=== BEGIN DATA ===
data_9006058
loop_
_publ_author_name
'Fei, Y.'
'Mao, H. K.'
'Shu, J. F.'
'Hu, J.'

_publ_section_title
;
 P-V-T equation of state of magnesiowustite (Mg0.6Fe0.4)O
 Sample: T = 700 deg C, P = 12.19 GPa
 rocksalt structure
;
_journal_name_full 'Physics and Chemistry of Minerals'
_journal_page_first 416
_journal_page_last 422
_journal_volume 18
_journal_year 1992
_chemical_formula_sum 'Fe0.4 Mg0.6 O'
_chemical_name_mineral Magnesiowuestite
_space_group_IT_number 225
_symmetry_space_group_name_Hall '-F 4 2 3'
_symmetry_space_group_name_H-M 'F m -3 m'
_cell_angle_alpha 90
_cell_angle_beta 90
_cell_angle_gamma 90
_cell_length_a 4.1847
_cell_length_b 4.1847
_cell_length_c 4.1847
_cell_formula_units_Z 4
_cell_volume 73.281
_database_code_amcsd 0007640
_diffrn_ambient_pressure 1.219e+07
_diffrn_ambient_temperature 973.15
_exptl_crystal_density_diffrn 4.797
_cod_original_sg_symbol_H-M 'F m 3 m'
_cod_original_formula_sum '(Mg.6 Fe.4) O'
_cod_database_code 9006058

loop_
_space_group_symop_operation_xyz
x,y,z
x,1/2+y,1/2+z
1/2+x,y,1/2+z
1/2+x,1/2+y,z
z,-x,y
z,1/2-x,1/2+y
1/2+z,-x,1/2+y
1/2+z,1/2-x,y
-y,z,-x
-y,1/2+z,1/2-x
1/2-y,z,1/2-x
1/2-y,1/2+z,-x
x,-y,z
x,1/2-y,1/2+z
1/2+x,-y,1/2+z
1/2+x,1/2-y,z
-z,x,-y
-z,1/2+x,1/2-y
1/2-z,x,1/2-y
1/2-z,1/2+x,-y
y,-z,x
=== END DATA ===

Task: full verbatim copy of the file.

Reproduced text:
data_9006058
loop_
_publ_author_name
'Fei, Y.'
'Mao, H. K.'
'Shu, J. F.'
'Hu, J.'

_publ_section_title
;
 P-V-T equation of state of magnesiowustite (Mg0.6Fe0.4)O
 Sample: T = 700 deg C, P = 12.19 GPa
 rocksalt structure
;
_journal_name_full 'Physics and Chemistry of Minerals'
_journal_page_first 416
_journal_page_last 422
_journal_volume 18
_journal_year 1992
_chemical_formula_sum 'Fe0.4 Mg0.6 O'
_chemical_name_mineral Magnesiowuestite
_space_group_IT_number 225
_symmetry_space_group_name_Hall '-F 4 2 3'
_symmetry_space_group_name_H-M 'F m -3 m'
_cell_angle_alpha 90
_cell_angle_beta 90
_cell_angle_gamma 90
_cell_length_a 4.1847
_cell_length_b 4.1847
_cell_length_c 4.1847
_cell_formula_units_Z 4
_cell_volume 73.281
_database_code_amcsd 0007640
_diffrn_ambient_pressure 1.219e+07
_diffrn_ambient_temperature 973.15
_exptl_crystal_density_diffrn 4.797
_cod_original_sg_symbol_H-M 'F m 3 m'
_cod_original_formula_sum '(Mg.6 Fe.4) O'
_cod_database_code 9006058

loop_
_space_group_symop_operation_xyz
x,y,z
x,1/2+y,1/2+z
1/2+x,y,1/2+z
1/2+x,1/2+y,z
z,-x,y
z,1/2-x,1/2+y
1/2+z,-x,1/2+y
1/2+z,1/2-x,y
-y,z,-x
-y,1/2+z,1/2-x
1/2-y,z,1/2-x
1/2-y,1/2+z,-x
x,-y,z
x,1/2-y,1/2+z
1/2+x,-y,1/2+z
1/2+x,1/2-y,z
-z,x,-y
-z,1/2+x,1/2-y
1/2-z,x,1/2-y
1/2-z,1/2+x,-y
y,-z,x